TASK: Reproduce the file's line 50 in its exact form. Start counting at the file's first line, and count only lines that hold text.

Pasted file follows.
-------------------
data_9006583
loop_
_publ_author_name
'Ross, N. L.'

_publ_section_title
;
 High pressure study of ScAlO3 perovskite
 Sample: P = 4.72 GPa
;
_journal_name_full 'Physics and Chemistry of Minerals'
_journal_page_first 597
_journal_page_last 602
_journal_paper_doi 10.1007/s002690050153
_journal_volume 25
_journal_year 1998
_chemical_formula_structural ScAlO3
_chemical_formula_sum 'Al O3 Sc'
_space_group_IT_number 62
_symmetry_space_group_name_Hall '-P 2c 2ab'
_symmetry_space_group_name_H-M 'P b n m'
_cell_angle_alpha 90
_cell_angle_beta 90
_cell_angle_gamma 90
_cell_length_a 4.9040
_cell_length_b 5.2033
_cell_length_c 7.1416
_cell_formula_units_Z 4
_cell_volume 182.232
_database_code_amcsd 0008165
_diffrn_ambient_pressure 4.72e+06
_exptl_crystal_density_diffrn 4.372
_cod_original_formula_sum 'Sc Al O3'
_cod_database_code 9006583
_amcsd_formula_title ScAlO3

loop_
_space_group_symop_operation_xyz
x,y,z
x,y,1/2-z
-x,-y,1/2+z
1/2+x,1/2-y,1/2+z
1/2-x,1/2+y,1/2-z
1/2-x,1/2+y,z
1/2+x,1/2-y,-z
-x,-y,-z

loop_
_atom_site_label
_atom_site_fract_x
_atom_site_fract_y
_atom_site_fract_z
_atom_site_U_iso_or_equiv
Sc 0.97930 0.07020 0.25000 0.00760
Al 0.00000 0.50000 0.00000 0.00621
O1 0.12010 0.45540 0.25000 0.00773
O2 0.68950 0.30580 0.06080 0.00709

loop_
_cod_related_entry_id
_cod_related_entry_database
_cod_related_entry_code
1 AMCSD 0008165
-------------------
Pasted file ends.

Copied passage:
_atom_site_U_iso_or_equiv